Brazil is the fifth-largest country in the world by area and the largest energy consumer in South America. It has long-standing national energy efficiency policies, including utility-funded programmes for consumers and appliance energy standards and labels.

Hub involvement

Renewables meet 45% of Brazil’s primary energy demand, making the energy sector one of the least carbon-intensive in the world. Hydropower accounts for around 80% of electricity generation.

Key policy mechanisms include building codes, standards for space cooling equipment and measures promoting energy management systems.

Brazil is represented on the Hub’s Steering Committee by the Ministério de Minas e Energia, participates in all Task Groups, and contributes to the Hub’s Policy Exchange Workshops.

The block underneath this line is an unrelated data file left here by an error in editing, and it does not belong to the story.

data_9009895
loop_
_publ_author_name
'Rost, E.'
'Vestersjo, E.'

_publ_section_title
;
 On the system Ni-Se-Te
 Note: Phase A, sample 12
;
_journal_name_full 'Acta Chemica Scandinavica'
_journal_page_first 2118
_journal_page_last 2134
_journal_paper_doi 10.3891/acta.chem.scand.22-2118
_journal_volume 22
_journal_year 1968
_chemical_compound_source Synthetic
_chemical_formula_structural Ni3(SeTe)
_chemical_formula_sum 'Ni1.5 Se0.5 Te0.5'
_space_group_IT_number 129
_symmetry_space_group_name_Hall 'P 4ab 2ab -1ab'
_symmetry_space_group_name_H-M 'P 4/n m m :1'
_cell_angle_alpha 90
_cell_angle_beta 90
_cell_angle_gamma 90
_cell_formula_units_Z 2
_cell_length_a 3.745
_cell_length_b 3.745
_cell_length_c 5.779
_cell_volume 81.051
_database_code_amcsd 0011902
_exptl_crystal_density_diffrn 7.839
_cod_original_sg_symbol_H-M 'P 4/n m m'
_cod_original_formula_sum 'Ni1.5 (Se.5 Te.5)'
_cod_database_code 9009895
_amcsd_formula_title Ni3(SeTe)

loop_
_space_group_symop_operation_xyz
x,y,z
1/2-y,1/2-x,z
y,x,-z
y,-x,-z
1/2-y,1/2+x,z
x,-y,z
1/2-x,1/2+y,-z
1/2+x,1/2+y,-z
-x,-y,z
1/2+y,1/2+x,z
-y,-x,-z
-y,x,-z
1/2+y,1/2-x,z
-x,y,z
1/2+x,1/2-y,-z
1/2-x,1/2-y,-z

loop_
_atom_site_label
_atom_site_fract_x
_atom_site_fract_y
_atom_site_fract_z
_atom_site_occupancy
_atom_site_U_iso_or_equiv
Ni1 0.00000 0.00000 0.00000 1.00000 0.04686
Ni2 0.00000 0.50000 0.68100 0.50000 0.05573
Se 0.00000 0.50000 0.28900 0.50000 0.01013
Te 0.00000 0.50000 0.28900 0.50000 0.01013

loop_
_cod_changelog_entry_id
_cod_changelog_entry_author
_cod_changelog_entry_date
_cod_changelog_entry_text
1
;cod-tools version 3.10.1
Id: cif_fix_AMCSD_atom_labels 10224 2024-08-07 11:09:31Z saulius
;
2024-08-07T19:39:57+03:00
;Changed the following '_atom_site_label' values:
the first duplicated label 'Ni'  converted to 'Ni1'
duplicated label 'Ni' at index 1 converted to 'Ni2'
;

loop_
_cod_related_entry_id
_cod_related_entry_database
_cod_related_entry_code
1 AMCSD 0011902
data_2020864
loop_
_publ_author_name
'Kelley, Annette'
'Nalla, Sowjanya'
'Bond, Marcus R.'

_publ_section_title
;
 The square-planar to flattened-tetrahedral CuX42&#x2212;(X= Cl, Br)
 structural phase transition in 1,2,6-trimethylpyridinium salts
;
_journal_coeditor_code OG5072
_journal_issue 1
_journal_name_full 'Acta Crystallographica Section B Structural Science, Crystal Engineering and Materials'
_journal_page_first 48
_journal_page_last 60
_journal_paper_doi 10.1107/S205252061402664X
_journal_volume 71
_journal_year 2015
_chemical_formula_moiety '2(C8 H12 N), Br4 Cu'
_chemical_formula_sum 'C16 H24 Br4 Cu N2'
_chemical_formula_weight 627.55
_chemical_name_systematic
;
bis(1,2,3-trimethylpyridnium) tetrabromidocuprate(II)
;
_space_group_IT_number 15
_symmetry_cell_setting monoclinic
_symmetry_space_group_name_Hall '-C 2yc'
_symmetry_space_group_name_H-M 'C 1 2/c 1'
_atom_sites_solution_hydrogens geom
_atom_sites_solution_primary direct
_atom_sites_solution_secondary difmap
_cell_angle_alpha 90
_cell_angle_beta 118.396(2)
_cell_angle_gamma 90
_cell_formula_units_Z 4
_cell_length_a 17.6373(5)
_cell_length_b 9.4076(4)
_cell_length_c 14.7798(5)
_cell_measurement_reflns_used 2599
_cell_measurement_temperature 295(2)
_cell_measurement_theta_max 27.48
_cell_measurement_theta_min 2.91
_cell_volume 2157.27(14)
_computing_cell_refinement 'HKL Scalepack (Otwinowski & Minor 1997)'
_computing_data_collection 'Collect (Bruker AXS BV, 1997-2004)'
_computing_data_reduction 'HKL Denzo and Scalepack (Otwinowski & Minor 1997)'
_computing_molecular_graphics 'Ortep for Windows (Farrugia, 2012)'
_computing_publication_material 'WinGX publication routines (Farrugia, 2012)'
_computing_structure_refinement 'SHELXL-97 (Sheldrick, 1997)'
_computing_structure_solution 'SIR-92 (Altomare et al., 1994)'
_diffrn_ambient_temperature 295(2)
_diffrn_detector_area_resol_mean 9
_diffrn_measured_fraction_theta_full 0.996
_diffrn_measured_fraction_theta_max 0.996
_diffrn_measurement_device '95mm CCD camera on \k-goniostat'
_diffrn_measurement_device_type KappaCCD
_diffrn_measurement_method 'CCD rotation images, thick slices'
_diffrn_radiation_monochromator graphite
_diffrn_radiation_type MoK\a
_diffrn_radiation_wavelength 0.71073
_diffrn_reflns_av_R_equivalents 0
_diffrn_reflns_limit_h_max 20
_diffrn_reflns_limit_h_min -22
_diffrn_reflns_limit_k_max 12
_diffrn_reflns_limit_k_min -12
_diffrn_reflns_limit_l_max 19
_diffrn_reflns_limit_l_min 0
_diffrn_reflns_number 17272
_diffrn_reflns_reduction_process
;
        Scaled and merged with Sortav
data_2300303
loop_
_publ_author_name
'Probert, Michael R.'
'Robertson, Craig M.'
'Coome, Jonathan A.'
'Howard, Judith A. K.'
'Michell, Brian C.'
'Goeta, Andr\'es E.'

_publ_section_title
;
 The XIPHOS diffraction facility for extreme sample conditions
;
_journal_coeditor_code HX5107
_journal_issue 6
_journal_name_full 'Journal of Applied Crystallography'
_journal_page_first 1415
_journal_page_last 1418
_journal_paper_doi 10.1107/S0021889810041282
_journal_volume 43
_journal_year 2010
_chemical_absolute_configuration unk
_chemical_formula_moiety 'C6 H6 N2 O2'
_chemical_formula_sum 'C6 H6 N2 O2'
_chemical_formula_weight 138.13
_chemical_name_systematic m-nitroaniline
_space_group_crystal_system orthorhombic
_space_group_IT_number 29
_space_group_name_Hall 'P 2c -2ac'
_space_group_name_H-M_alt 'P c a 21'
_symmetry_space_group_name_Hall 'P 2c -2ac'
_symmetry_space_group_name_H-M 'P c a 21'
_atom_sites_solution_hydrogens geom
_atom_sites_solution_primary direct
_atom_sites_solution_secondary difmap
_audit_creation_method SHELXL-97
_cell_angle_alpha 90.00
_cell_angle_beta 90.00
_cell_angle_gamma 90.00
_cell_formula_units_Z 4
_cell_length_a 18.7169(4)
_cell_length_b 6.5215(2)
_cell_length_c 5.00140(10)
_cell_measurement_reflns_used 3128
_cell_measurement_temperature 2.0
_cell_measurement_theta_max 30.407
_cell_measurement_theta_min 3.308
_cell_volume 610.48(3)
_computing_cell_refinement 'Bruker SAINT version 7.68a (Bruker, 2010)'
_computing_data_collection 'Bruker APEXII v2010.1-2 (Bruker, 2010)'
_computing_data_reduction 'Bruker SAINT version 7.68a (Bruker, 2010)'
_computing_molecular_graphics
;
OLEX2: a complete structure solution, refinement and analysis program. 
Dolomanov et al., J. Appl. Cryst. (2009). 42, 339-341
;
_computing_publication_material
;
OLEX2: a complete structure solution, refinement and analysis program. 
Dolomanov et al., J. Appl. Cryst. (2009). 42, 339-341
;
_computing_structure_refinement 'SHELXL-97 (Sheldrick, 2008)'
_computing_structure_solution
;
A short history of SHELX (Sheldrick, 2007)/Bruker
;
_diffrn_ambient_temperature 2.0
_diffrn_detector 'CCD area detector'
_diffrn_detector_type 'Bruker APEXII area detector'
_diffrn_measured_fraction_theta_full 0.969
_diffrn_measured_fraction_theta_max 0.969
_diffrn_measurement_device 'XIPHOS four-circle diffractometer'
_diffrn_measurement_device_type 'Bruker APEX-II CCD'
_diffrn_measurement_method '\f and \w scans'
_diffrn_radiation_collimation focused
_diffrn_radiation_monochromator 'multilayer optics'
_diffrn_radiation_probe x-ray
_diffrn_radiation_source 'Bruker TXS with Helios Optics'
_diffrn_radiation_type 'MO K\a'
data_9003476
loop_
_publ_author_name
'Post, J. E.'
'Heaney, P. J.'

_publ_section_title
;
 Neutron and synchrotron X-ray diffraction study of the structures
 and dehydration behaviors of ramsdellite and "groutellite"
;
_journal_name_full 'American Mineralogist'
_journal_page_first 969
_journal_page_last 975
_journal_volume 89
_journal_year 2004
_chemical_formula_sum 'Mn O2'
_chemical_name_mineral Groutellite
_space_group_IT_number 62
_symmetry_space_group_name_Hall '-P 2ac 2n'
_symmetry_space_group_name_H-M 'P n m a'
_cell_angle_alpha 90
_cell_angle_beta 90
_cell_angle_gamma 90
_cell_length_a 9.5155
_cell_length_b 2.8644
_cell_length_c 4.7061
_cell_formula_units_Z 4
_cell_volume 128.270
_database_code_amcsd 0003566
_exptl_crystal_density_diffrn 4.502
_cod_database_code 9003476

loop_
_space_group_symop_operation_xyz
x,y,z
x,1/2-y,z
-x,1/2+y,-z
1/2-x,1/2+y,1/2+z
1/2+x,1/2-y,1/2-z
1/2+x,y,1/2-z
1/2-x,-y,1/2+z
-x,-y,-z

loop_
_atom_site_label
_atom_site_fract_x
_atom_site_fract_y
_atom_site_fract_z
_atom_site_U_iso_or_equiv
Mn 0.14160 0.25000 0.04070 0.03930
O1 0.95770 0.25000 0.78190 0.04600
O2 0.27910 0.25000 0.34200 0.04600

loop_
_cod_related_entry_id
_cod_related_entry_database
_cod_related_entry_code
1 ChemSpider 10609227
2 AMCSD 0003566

Canada is the second-largest country in the world in area and has an abundance of energy resources. An ambitious national clean energy agenda aims to cut greenhouse gas emissions by 40-45% by 2030, compared to 2005.

Hub involvement

With robust reserves of oil and natural gas, Canada is an energy exporter. Sectoral energy demand is divided roughly equally between industry, transport, and buildings. Oil supplies nearly half of the nation’s energy consumption, followed by natural gas and electricity.

The country’s policy measures include, among others, a plan to transform the buildings sector through updated building codes and funding for new energy-efficient buildings.

Canada is represented on the Hub’s Steering Committee by Natural Resources Canada, participates in several Task Groups, and participates in the Hub’s Policy Exchange Workshops.

People’s Republic of China

China is the world’s most populous country currently and fourth-largest in area. To reconcile energy and development goals, it is developing clean energy and has vigorously pursued energy efficiency policies for several decades.